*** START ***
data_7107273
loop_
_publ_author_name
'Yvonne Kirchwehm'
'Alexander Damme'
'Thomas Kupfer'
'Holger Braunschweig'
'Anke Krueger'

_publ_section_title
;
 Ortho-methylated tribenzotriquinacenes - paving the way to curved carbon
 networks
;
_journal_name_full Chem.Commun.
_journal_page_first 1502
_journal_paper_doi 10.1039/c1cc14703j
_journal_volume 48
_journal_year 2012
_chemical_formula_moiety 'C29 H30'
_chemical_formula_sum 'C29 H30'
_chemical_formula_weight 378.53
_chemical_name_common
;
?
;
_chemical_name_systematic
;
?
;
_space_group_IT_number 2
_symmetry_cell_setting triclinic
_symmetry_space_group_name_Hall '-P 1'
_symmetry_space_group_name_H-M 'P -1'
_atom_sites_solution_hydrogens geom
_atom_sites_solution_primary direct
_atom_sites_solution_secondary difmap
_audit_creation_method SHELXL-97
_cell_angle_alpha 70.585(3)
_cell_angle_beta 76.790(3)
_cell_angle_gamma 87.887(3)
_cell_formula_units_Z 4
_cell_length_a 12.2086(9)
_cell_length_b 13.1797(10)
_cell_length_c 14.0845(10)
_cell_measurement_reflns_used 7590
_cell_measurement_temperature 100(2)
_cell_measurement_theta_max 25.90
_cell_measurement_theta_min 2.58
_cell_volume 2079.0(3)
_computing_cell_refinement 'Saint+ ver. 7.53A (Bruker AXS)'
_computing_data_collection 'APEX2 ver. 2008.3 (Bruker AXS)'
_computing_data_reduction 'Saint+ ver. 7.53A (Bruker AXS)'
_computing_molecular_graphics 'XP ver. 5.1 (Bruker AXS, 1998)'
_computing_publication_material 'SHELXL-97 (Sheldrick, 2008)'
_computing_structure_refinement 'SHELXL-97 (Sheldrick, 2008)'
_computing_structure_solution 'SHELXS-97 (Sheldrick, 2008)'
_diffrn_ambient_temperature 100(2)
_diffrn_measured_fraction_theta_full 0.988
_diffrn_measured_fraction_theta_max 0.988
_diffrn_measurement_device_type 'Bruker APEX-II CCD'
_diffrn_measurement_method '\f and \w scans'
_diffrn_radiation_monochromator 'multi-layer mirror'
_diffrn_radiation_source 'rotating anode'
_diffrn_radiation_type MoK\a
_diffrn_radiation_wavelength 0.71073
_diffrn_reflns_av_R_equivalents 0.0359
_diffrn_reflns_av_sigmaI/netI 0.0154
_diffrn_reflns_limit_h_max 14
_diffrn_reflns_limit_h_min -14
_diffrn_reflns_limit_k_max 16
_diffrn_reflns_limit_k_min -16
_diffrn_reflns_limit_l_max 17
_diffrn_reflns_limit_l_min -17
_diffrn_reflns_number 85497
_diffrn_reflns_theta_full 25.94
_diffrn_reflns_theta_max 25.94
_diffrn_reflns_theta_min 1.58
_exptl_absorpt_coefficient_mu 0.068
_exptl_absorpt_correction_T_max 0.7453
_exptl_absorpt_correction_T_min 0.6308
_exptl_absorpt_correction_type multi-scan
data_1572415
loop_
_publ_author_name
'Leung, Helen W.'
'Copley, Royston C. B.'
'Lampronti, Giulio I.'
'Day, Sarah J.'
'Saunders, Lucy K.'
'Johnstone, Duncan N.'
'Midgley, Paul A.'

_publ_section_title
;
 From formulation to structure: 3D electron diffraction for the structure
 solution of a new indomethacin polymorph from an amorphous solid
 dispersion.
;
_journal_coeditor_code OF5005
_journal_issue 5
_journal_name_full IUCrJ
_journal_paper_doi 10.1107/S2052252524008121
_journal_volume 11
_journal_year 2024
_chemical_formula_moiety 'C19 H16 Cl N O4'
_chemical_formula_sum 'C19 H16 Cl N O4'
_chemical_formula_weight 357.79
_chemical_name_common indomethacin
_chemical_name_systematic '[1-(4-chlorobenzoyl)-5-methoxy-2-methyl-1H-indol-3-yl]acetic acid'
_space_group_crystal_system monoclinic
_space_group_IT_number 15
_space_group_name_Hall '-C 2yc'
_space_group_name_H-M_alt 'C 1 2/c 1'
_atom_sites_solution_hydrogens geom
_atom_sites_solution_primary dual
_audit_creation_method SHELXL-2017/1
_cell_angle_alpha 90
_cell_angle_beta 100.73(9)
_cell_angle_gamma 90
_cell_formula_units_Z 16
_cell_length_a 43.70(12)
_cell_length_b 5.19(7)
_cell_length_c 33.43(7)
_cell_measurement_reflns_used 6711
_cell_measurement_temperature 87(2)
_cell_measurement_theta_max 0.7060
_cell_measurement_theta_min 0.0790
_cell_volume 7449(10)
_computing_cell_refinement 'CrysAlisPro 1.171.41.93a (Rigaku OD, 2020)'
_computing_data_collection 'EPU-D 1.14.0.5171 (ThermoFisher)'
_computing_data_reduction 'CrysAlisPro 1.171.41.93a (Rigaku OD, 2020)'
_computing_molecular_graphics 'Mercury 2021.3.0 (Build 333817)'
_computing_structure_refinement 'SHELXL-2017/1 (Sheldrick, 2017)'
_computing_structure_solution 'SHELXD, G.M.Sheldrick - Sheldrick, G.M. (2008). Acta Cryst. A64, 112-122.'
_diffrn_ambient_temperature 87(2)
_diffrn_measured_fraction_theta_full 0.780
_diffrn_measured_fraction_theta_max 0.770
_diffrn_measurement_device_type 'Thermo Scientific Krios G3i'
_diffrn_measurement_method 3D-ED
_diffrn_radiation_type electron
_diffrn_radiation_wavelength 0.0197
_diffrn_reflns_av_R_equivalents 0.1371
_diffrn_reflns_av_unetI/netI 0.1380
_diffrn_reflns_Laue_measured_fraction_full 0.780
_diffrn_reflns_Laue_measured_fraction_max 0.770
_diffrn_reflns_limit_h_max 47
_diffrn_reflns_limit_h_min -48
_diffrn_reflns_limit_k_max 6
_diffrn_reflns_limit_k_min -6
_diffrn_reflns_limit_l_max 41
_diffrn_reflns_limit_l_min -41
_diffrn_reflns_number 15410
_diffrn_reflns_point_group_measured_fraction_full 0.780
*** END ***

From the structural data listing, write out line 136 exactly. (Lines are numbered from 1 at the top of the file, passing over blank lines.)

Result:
_diffrn_measured_fraction_theta_max 0.770